HBO is one of those things you have to have (if you can afford it), even if you don’t watch a lot of movies, because of miniseries like The Pacific (until I saw it, I had no idea what my dad had gone through in WWII and just how deeply it had fucked him up and so many others), and Martin Scorsese’s “biopic” of humorist Fran Lebowitz – I’d call her a writer but she hardly writes at all, making instead what seems to be a very good living as a sort of stand-up comedian. Nice work etc.
I wanted to finish up my riff on consumerism today, and there was something she said that reinforced my belief that there was a defense to be made of the consumer who didn’t produce anything, but who “works” at a level above the consumer who will not only buy anything but is gullible and dumb enough to believe that advertisements are “new and interesting.”
She talked about AIDS and how it had impacted the culture of Manhattan. AIDS killed off the best and the brightest, the “first tier” of creatives. (She said, somewhat tastelessly but probably accurately, that that was because they had more sex than those who weren’t as talented – which would mean that you could get lucky often in NYC by being smart and talented without being pretty, which means I need to move.) But just as importantly, it also killed off a whole field of connoisseurs. Ballet, for instance, was great because everybody in the audience knew when you made a wrong move, when you made a great move – there was no room for error because there was no hiding error. Today, she claims, the second rate and third rate and fourth rate talent thrives because not only did the best talent die, but so did the best judges of talent.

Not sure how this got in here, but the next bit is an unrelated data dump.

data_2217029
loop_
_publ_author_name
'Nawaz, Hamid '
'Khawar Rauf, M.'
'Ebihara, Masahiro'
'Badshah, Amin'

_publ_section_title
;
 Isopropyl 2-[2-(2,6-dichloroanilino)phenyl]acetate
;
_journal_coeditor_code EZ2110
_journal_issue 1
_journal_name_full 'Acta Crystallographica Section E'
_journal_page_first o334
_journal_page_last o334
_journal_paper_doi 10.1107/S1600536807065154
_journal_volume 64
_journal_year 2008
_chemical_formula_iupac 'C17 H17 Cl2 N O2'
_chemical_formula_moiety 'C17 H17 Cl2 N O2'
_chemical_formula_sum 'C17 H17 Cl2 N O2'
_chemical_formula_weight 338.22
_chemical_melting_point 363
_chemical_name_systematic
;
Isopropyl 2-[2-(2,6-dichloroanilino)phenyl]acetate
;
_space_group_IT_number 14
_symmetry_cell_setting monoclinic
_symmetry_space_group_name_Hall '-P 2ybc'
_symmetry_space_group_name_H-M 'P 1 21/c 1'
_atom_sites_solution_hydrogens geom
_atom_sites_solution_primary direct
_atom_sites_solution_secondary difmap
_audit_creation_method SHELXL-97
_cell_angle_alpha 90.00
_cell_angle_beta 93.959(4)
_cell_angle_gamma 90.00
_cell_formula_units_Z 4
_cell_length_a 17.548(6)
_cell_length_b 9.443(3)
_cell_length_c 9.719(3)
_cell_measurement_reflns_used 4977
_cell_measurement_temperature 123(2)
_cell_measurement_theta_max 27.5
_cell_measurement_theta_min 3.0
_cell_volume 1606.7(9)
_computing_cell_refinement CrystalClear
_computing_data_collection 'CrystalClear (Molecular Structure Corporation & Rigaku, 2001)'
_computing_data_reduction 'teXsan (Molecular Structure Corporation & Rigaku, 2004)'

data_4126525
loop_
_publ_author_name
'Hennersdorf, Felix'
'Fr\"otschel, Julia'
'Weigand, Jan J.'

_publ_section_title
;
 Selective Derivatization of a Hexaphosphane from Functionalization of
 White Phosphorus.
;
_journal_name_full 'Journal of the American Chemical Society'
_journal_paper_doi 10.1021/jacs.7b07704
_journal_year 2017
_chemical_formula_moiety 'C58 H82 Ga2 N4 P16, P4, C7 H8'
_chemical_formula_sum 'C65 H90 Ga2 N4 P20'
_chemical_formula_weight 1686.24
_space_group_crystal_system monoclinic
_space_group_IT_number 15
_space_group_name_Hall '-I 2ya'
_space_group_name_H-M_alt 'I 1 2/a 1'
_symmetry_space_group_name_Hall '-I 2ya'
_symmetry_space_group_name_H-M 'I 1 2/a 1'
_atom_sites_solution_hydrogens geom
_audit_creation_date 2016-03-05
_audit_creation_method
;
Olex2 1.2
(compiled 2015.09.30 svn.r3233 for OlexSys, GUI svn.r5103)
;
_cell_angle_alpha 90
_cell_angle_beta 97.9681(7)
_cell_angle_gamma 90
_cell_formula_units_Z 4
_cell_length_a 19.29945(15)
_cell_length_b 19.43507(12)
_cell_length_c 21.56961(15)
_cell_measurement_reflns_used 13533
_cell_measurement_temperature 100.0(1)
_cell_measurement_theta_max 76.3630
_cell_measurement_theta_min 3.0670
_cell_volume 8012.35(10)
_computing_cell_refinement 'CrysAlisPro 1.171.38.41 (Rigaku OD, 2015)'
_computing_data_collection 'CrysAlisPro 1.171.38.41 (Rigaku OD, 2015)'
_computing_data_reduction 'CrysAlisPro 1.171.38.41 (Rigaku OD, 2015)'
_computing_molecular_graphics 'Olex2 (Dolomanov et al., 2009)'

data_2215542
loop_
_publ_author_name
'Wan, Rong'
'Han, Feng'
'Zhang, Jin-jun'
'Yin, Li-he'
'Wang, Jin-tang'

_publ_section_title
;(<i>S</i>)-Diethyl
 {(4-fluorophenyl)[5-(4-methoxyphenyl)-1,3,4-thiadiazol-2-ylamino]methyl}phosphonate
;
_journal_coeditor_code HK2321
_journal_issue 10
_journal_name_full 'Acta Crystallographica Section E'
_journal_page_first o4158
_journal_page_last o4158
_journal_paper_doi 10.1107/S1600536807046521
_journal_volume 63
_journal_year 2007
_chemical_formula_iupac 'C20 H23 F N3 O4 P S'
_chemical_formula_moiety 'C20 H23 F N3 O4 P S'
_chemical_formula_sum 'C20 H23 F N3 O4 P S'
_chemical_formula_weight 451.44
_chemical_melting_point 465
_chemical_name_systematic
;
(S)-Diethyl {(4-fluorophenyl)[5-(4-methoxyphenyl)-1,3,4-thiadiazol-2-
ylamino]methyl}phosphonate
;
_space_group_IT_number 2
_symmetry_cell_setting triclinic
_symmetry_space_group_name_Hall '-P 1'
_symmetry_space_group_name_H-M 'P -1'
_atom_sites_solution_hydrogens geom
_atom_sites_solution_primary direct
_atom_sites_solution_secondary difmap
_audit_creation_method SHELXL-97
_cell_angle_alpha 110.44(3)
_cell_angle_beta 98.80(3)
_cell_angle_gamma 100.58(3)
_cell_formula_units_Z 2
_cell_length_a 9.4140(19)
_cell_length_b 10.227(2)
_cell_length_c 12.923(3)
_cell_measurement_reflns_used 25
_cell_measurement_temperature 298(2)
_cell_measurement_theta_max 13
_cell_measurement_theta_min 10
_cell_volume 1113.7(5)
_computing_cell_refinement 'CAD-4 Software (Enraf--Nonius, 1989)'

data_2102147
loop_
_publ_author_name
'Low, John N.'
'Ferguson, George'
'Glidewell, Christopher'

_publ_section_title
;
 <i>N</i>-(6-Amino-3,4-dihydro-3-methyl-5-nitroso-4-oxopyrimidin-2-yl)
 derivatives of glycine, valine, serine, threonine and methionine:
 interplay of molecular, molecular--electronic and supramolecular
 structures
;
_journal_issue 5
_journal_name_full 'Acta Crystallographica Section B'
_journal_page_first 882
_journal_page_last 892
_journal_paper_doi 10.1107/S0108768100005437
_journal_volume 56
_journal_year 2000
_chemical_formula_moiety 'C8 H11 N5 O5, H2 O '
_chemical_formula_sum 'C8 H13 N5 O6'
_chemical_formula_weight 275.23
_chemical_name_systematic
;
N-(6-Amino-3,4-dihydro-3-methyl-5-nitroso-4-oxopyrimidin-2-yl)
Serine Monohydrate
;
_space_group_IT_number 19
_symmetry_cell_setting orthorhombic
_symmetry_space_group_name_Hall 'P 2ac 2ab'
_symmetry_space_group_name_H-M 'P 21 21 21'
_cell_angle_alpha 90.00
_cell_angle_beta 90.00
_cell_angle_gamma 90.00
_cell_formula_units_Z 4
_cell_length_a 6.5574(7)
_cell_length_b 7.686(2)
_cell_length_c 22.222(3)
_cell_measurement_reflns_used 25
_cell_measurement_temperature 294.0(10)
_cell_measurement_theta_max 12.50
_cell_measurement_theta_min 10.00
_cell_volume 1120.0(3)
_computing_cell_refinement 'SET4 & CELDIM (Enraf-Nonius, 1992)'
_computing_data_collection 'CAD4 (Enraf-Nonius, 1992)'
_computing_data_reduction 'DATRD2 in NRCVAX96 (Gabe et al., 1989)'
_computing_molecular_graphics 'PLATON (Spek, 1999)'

Great art needs a great audience, and to be a great audience means you spend a lot of time and energy and effort consuming it, because how else do you know it when you see it? Are you ever going to dance en pointe yourself? No, but that doesn’t prevent you from learning how to see when it’s done right. I haven’t and can’t make time to read Clay Shirky’s Cognitive Surplus (not having a whole lot of surplus in stock these days), but I think Jaron Lanier and Jonah Lehrer have addressed two of the key issues, though not the third.
From what I’ve read about it, the TL;DR of Shirky is essentially that creating LOLcats in your spare time is better than just sitting there watching TV, as it contributes to the great datasphere in the sky, maybe eventually leading you to contribute to Wikipedia or something useful, and if not, that’s okay too.
But as Lanier notes, most of the material we create out of “generosity” and “goodwill” is then repackaged by others and served up with a side order of Adsense. What we create for free is being monetized by someone else, which gives lie to the idea of “free culture.” And Lehrer notes that
[T]he consumption of culture is not always worthless. Is it really better to produce yet another lolcat than watch The Wire? And what about the consumption of literature? By Shirky’s standard, reading a complex novel is no different than imbibing High School Musical, and both are less worthwhile than creating something stupid online. While Shirky repeatedly downplays the importance of quality in creative production—he argues that mediocrity is a necessary side effect of increases in supply—I’d rather consume greatness than create yet another unfunny caption for a cat picture.